Today in New Delhi, India
Oct 21, 2018-Sunday
-°C
New Delhi
  • Humidity
    -
  • Wind
    -

Overburdened: At Chandigarh’s government hospital, two pregnant women on one bed

Half the cases are referred from hospitals in the periphery; the number increases during the evenings and weekends.

punjab Updated: Sep 23, 2017 11:57 IST
Tanbir Dhaliwal
Tanbir Dhaliwal
Hindustan Times, Chandigarh
Overburdened,2 pregnant woman on one bed,Chandigarh’s government hospital
The labour room at the hospital has 20 beds while the number of women ready to deliver at any given point is usually between 40 and 60.(HT Photo)

Four humans on one bed. This is a common scene at the overcrowded gynaecology ward of Government Multi-Speciality Hospital, Sector 16, where two mothers share one bed with their new-born babies.

The hospital stay is one of the most horrifying experiences for these mothers, who are in immense pain both before and after the delivery. Strapped for space, they find it difficult to sleep for the fear of squashing their babies, and one of them at the other side of the bed doesn’t even have the comfort of resting her back against the bed rest.

The labour room at GMSH-16 has a total of 20 beds and the number of women ready to deliver at any given point is usually between 40 and 60. This means 2-3 women have to share one bed. At times, mothers can be seen sprawled on the floor as well. Doctors say they are admitting double the number of patients they can handle as hospitals in the periphery are quick to refer their patients to this hospital.

“Nothing has changed in this ward in the last 20 years. I had shared a bed when I delivered a baby here 20 years ago. Today, my sister is also sharing a bed with another woman. This shows the sad state of hospital infrastructure in Chandigarh,” lamented Sarabjit Kaur from Zirakpur.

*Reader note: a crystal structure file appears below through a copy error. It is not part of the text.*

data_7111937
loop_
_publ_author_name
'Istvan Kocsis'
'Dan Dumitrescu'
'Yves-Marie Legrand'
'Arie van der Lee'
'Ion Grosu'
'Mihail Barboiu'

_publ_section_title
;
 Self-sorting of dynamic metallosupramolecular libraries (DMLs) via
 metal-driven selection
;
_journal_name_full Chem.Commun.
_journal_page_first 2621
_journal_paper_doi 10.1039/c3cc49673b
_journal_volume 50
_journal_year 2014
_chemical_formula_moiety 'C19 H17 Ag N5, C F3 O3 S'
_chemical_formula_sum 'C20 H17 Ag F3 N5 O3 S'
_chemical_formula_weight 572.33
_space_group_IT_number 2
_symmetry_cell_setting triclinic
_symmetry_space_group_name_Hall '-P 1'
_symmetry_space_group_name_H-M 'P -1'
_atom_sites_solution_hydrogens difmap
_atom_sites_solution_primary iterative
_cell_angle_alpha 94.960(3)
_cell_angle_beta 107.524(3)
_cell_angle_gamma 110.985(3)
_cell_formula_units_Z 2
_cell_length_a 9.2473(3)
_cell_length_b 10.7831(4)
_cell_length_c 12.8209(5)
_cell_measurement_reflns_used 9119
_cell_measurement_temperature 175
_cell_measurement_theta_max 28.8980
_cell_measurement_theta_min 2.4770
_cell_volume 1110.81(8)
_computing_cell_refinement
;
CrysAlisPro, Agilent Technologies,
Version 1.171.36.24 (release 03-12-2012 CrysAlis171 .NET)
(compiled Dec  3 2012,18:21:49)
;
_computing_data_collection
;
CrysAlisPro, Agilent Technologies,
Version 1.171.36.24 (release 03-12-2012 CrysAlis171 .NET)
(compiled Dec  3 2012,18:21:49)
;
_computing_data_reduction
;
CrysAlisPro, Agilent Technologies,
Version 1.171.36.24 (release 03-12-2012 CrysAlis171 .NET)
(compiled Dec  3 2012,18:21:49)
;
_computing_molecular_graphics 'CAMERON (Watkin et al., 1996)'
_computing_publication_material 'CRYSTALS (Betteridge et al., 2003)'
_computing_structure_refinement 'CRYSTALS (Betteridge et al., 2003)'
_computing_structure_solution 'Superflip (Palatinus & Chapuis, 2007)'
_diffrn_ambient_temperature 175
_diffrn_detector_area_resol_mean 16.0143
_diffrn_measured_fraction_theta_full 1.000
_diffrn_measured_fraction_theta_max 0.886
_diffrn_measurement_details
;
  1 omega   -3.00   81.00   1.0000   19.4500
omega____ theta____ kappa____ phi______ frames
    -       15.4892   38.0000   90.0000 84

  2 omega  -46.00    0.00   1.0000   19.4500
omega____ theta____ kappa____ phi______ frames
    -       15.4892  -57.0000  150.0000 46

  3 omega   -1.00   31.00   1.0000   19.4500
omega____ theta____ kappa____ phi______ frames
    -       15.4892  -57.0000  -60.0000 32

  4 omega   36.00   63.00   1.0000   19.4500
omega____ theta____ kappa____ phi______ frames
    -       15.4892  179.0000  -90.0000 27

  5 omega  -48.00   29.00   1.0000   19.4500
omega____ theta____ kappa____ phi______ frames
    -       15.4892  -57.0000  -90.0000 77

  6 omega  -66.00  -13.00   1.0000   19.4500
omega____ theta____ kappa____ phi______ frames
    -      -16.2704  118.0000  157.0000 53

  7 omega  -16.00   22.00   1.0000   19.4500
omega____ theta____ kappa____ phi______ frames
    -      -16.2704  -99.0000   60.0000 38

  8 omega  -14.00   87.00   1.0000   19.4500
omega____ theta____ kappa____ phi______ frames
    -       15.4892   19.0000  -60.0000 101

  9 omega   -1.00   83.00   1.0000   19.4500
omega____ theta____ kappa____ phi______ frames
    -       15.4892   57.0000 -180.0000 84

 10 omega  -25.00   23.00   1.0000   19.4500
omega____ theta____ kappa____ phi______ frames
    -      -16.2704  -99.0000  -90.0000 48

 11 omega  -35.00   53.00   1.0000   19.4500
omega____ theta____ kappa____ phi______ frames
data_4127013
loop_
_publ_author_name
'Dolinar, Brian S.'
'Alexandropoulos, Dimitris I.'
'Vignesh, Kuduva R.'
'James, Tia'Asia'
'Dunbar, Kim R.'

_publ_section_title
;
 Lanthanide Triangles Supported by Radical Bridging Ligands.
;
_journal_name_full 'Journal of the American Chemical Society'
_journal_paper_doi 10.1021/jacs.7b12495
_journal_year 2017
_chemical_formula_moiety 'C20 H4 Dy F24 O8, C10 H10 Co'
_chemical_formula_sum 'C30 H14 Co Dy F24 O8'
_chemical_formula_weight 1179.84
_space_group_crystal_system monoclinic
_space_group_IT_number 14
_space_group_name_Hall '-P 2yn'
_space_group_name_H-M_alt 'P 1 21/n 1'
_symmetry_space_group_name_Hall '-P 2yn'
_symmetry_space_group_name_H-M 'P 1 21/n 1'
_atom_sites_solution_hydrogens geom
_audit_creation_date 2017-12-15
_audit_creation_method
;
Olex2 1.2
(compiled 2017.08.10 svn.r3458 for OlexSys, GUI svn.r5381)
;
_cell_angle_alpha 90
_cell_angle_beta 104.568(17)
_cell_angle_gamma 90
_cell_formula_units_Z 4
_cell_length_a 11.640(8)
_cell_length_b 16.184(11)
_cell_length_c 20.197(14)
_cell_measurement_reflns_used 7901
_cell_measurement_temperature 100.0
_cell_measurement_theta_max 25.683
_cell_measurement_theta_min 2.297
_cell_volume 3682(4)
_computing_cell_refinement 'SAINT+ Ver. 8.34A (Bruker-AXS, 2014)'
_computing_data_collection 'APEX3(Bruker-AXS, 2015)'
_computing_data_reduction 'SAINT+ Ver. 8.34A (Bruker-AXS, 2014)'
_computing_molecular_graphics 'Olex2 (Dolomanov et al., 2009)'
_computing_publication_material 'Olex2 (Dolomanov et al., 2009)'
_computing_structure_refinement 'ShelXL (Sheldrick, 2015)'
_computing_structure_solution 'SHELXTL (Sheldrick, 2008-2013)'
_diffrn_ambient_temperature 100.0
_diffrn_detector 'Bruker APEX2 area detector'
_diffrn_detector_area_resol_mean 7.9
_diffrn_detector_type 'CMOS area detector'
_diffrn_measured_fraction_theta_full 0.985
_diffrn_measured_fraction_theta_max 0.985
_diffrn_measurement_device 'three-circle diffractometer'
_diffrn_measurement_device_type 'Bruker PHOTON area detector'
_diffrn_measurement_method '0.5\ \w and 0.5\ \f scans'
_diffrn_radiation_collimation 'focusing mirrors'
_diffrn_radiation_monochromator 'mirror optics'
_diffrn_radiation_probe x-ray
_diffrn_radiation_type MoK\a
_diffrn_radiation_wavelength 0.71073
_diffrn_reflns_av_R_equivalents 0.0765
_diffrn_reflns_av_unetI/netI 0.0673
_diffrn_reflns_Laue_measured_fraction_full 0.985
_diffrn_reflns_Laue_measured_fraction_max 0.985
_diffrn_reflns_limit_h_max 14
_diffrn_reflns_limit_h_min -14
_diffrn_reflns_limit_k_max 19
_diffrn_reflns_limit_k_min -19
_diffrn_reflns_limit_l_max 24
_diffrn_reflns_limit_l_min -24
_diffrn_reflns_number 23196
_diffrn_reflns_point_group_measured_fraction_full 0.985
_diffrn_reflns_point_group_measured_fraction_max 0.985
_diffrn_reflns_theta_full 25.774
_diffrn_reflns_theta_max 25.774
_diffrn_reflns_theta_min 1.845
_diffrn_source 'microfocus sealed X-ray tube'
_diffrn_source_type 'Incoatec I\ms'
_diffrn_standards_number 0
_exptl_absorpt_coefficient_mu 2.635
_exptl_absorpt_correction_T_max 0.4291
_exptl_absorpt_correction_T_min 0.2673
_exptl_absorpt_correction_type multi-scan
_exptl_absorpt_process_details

She was sitting next to her sister, Satnam Kaur, who was squeezed in one corner of the bed with her newborn.

“Nothing has changed in this ward in the last 20 years. I had shared a bed when I delivered a baby here 20 years ago. Today, my sister is also sharing a bed with another woman.”

On the other corner, Rani Sharma was sitting without any back-support and feeding her baby boy. She said, “It was a nightmare. I was in terrible pain, yet I could not move because another pregnant woman was lying next to me.”

“Further, while I was waiting in the labour room, two women delivered babies on beds as doctors were busy attending to other cases. It scared me further,” she said. Post-delivery, Rani was moved to another ward but here again she and her child had to share a bed.

The health officials say the patient load has increased manifold, whereas the infrastructure remains the same. They blame poor health facilities in the periphery and adjoining states, which add to the burden on the city’s government hospitals.

14,192 deliveries in 2016

In 2016, a total of 14,192 deliveries were registered in four government hospitals, namely, GMSH-16, civil hospitals in Manimajra, Sector 22 and Sector 45. Out of the total, only 8,280 cases were from Chandigarh, while the rest 5,912 were from the adjoining states.

“If the hospitals in the periphery improve their working, our work will become much easier and we will be able to provide better patient care.”

At over 4000 cases last year, Punjab sends the maximum number of delivery cases to Chandigarh hospitals. It is followed by Haryana and Himachal Pradesh with 597 and 425 cases, respectively.

Dr Vandana Gupta, Medical Superintendent, GMSH-16, said, “If the hospitals in the periphery improve their working, our work will become much easier and we will be able to provide better patient care.”

“Every evening, Chandigarh hospitals witness a deluge of referral cases from periphery, including Dera Bassi, Mohali, Landran, Kharar, Zirakpur. Why don’t they perform Caesarians in the evenings?” asked the doctor.

Corroborating her, a gynaecologist from the hospital said, “The number of patients increases during the evenings, nights, and weekends. Some of the cases are such that they can be easily dealt with in the periphery hospitals.”

“The work load must be shared by other hospitals,” she insisted.

First Published: Sep 23, 2017 11:55 IST